First, when the SSBN makes a port visit to South Korea, America’s northeast Asian allies should view this as a chance to improve interoperability with US forces to maximize the safety of the SSBN. Typically, when SSBNs go in or out of port, they are escorted by surface vessels. If there is a concern about adversary submarines trailing the SSBN, the surface vessels and attack submarines will have done delousing procedures to determine if an opposing submarine is nearby attempting to gather intelligence. As an example, South Korean and Japanese forces, in cooperation with the US, need to be on the lookout for Chinese, rather than North Korean, attack submarines, patrol aircraft, and acoustic sensors. In some cases, US or allied vessels may need to deploy countermeasures such as denial or disruption. The three countries should discuss, coordinate, plan, and share their capabilities to implement measures to enhance the safety of SSBNs during peacetime.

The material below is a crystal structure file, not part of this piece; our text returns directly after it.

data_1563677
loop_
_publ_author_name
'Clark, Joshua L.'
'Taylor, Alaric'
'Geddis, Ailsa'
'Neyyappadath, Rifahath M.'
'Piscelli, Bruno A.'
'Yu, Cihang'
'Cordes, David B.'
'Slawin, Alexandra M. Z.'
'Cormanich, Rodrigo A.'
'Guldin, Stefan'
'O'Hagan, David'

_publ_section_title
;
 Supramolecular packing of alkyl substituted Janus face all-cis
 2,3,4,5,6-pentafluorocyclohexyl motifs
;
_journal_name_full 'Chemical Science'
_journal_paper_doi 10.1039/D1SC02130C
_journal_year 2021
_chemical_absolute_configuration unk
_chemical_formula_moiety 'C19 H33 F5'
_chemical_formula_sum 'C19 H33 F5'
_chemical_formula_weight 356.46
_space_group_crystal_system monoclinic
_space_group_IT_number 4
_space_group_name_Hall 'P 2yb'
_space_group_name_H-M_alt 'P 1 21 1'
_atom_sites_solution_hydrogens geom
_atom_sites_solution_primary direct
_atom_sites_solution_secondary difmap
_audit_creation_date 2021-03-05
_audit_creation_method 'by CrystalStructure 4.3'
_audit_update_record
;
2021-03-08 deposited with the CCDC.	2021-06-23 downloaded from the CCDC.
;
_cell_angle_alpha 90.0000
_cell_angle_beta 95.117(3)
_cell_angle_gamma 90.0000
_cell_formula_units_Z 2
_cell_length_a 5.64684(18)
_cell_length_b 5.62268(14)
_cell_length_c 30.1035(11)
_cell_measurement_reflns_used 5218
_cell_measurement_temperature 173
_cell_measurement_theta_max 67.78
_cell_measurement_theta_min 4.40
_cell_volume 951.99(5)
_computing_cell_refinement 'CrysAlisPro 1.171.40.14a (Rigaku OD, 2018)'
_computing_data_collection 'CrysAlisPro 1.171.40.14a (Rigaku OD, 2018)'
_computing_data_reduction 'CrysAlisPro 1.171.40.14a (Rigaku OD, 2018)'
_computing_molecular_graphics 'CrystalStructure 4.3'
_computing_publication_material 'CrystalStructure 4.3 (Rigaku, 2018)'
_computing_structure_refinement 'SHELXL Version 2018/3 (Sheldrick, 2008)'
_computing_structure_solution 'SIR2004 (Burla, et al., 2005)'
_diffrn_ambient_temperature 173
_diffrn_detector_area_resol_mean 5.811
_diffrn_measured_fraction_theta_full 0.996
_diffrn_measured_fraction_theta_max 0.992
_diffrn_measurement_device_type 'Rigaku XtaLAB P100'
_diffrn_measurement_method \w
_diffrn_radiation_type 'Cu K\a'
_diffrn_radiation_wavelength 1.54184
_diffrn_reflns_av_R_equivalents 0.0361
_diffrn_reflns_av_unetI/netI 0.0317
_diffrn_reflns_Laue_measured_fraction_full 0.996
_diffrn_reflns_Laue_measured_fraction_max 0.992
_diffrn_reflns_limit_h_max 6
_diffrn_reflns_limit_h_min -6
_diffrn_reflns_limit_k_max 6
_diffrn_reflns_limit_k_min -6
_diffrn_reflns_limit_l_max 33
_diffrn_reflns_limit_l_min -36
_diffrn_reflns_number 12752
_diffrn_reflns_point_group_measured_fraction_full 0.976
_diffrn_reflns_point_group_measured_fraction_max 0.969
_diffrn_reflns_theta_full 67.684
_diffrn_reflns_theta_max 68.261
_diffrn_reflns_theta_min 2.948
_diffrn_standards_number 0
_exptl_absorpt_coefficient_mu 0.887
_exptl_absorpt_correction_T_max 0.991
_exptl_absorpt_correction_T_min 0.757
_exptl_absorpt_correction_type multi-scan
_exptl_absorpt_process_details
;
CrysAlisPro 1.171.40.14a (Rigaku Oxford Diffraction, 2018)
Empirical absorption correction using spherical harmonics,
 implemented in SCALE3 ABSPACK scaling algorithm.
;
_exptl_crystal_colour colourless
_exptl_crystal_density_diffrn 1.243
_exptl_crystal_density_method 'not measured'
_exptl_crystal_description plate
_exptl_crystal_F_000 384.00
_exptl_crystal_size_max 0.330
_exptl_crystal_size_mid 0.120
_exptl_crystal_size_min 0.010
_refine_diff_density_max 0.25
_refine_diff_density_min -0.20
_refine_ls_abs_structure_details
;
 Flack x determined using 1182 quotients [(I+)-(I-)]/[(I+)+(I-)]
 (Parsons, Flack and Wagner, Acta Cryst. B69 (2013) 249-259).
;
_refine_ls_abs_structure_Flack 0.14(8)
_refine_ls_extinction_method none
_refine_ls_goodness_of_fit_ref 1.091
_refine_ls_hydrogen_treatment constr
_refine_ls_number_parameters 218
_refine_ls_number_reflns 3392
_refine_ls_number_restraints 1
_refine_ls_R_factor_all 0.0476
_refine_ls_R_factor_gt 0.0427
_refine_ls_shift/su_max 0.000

Second, in the medium to long term, the US and its allies need new theater nuclear options to fill the deterrence gap. SSBNs are inherently survivable but are less visible and flexible than bombers or dual-capable aircrafts (DCAs). Strategic bombers and DCAs are visible and flexible, but slow and less able to stay in the same airspace for long periods. In times of crisis, landing these aircraft at forward bases makes them vulnerable to Chinese and North Korean precision theater-strike capabilities. Ground-based nuclear missiles like the Pershing 2, if deployed, risk becoming a priority target for precision nuclear strikes in times of crisis.

The US needs to develop a survivable, low-yield, theater nuclear option that is more flexible than SSBNs and can remain in the same area for longer periods than bombers or DCA. This should have been the role of nuclear-armed sea-launched cruise missiles (SLCM-Ns). The Biden administration canceled this program, but it should be considered for redevelopment. However, even if the next administration were to authorize the development of SLCM-Ns, deploying them would take nearly a decade.